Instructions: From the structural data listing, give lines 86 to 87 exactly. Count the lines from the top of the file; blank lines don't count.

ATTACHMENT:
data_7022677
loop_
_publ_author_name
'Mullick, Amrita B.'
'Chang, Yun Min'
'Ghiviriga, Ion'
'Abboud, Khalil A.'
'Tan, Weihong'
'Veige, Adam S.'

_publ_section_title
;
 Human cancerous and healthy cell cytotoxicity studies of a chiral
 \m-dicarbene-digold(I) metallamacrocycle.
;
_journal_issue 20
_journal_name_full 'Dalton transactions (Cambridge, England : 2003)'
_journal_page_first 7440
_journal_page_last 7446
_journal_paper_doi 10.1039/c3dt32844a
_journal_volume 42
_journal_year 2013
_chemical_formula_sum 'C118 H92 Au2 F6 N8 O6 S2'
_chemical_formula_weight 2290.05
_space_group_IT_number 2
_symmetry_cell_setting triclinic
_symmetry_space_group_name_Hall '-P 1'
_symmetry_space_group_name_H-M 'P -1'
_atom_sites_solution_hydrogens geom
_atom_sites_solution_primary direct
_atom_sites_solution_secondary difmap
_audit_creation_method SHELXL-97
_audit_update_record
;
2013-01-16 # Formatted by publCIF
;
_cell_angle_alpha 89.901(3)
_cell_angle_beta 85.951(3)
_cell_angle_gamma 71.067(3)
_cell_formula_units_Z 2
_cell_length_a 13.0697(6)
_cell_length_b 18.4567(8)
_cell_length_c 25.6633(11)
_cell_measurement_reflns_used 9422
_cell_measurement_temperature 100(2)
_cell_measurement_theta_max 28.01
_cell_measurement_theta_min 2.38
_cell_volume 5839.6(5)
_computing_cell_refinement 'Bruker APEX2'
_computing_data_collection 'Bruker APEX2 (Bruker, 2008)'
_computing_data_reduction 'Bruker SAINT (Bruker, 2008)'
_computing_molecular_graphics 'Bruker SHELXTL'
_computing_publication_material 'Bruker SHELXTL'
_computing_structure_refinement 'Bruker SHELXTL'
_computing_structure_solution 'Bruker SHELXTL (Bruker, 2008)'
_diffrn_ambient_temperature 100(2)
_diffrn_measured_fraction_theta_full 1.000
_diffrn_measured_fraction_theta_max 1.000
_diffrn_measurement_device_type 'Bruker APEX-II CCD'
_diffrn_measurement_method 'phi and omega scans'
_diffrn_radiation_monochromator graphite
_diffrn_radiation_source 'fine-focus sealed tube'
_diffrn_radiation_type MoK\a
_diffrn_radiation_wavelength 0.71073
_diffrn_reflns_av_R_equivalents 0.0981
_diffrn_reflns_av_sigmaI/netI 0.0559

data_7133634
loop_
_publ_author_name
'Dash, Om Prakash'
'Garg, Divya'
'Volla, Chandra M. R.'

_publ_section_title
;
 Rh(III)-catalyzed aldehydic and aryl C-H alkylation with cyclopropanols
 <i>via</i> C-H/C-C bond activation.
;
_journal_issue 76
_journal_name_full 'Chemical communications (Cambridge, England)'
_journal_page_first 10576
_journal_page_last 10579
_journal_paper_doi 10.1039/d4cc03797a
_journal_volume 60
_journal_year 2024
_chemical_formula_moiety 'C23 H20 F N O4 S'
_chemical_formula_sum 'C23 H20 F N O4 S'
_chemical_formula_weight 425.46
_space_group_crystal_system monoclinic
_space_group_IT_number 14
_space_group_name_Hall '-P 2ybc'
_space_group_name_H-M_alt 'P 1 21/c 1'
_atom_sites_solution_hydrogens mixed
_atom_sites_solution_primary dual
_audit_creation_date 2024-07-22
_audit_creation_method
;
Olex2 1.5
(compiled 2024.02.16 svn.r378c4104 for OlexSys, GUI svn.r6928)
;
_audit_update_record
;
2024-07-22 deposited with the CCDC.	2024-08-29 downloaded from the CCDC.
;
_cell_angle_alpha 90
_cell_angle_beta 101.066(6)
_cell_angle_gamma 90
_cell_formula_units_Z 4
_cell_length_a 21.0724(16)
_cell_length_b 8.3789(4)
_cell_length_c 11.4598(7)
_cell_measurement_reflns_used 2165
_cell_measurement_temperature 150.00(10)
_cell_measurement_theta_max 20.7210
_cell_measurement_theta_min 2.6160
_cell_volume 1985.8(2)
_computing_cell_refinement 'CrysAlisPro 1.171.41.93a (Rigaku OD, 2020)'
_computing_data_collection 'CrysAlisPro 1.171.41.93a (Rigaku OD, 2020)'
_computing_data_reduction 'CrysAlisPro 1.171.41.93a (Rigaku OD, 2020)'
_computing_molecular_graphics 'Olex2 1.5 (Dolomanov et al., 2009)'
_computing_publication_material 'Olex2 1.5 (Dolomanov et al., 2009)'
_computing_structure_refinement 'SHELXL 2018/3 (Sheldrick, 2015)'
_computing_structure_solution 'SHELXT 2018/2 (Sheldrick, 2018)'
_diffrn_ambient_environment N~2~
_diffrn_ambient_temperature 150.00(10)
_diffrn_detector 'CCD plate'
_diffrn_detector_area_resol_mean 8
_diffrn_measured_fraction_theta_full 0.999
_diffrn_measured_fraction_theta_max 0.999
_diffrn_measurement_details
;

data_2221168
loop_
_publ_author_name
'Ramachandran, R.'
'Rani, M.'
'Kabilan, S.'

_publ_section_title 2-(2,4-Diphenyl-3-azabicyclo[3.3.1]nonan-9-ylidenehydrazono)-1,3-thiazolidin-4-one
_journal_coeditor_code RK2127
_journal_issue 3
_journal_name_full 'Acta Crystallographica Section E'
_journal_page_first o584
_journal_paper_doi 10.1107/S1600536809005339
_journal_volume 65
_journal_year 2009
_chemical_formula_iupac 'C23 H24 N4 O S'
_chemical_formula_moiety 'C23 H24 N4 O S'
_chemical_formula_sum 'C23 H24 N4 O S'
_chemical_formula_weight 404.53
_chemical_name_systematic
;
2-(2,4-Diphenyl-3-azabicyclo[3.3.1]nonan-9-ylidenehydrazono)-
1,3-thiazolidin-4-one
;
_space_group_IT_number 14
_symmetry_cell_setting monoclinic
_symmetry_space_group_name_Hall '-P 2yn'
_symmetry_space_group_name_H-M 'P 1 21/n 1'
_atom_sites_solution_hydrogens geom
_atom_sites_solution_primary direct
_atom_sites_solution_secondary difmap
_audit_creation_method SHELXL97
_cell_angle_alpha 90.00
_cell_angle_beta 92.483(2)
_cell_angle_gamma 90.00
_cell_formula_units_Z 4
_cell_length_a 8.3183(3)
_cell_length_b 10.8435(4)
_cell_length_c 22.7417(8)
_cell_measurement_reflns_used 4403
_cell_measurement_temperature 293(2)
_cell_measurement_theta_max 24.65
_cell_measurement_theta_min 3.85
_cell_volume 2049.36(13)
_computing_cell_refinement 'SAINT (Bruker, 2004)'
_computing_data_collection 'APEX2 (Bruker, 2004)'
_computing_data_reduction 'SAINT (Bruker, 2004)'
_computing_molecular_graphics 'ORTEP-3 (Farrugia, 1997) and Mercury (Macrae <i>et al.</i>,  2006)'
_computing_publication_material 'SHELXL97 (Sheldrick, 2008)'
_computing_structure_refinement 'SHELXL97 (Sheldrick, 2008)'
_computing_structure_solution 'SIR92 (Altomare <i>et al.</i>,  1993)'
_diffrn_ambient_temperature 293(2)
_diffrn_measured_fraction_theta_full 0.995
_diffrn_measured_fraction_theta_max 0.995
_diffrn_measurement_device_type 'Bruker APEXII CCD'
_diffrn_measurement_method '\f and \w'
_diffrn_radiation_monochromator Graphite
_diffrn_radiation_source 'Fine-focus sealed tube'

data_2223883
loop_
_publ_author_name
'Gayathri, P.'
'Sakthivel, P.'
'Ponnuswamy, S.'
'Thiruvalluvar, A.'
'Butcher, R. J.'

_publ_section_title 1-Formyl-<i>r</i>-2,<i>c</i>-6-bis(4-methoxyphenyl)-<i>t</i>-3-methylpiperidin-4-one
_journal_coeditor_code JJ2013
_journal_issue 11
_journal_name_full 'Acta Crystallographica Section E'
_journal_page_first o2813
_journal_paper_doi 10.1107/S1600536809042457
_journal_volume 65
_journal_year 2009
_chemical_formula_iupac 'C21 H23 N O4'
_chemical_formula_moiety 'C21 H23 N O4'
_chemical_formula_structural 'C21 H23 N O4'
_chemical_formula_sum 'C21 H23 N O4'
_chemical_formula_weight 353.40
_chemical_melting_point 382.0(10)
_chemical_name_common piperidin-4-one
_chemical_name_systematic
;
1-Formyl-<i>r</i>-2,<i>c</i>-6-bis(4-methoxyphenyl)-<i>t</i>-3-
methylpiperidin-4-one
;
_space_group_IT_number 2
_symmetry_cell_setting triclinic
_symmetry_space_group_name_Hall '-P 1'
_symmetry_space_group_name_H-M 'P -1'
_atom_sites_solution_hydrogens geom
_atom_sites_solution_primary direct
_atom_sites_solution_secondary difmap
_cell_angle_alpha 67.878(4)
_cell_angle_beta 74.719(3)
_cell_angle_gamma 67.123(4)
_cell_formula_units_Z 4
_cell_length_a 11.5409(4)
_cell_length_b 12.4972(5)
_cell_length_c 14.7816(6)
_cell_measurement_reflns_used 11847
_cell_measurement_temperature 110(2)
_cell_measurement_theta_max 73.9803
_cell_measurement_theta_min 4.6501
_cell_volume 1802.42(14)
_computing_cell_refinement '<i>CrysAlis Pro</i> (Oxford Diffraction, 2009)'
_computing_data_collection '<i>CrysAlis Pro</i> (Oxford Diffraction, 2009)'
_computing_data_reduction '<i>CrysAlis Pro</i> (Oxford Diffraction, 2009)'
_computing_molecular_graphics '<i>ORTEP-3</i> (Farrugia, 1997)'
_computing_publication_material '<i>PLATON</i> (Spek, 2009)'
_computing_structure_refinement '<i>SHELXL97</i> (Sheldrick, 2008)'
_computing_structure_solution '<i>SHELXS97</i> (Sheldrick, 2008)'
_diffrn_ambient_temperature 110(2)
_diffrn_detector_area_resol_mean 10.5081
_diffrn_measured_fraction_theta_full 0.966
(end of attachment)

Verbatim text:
_chemical_formula_weight 425.46
_space_group_crystal_system monoclinic